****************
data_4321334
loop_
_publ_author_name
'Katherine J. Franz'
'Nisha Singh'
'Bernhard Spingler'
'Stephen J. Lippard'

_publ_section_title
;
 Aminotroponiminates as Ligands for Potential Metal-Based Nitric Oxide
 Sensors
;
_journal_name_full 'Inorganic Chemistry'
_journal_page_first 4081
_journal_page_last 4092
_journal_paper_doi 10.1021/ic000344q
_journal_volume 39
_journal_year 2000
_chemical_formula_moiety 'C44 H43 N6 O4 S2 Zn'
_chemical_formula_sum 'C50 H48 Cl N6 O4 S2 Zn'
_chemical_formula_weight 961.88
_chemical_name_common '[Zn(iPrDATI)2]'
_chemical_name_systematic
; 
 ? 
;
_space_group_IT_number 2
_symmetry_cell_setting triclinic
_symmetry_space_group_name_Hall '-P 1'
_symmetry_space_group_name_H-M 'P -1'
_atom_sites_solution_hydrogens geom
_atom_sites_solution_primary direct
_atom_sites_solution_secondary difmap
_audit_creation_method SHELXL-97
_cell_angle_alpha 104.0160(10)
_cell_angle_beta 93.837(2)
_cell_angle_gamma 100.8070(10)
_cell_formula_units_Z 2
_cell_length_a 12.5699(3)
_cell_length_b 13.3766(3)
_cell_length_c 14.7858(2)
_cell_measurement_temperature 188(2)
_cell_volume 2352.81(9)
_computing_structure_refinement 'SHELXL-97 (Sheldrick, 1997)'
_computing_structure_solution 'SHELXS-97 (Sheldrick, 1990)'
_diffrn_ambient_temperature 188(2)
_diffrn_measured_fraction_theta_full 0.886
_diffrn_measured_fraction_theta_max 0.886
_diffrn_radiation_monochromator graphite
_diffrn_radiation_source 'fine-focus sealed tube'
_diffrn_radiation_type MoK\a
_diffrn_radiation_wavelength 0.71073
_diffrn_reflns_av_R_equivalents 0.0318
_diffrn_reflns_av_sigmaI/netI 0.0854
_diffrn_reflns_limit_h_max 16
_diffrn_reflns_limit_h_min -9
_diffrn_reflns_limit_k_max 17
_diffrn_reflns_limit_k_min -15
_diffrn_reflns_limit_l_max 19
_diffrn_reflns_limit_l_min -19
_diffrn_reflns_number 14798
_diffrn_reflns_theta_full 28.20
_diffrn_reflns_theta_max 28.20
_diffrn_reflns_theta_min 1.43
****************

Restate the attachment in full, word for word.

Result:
data_4321334
loop_
_publ_author_name
'Katherine J. Franz'
'Nisha Singh'
'Bernhard Spingler'
'Stephen J. Lippard'

_publ_section_title
;
 Aminotroponiminates as Ligands for Potential Metal-Based Nitric Oxide
 Sensors
;
_journal_name_full 'Inorganic Chemistry'
_journal_page_first 4081
_journal_page_last 4092
_journal_paper_doi 10.1021/ic000344q
_journal_volume 39
_journal_year 2000
_chemical_formula_moiety 'C44 H43 N6 O4 S2 Zn'
_chemical_formula_sum 'C50 H48 Cl N6 O4 S2 Zn'
_chemical_formula_weight 961.88
_chemical_name_common '[Zn(iPrDATI)2]'
_chemical_name_systematic
; 
 ? 
;
_space_group_IT_number 2
_symmetry_cell_setting triclinic
_symmetry_space_group_name_Hall '-P 1'
_symmetry_space_group_name_H-M 'P -1'
_atom_sites_solution_hydrogens geom
_atom_sites_solution_primary direct
_atom_sites_solution_secondary difmap
_audit_creation_method SHELXL-97
_cell_angle_alpha 104.0160(10)
_cell_angle_beta 93.837(2)
_cell_angle_gamma 100.8070(10)
_cell_formula_units_Z 2
_cell_length_a 12.5699(3)
_cell_length_b 13.3766(3)
_cell_length_c 14.7858(2)
_cell_measurement_temperature 188(2)
_cell_volume 2352.81(9)
_computing_structure_refinement 'SHELXL-97 (Sheldrick, 1997)'
_computing_structure_solution 'SHELXS-97 (Sheldrick, 1990)'
_diffrn_ambient_temperature 188(2)
_diffrn_measured_fraction_theta_full 0.886
_diffrn_measured_fraction_theta_max 0.886
_diffrn_radiation_monochromator graphite
_diffrn_radiation_source 'fine-focus sealed tube'
_diffrn_radiation_type MoK\a
_diffrn_radiation_wavelength 0.71073
_diffrn_reflns_av_R_equivalents 0.0318
_diffrn_reflns_av_sigmaI/netI 0.0854
_diffrn_reflns_limit_h_max 16
_diffrn_reflns_limit_h_min -9
_diffrn_reflns_limit_k_max 17
_diffrn_reflns_limit_k_min -15
_diffrn_reflns_limit_l_max 19
_diffrn_reflns_limit_l_min -19
_diffrn_reflns_number 14798
_diffrn_reflns_theta_full 28.20
_diffrn_reflns_theta_max 28.20
_diffrn_reflns_theta_min 1.43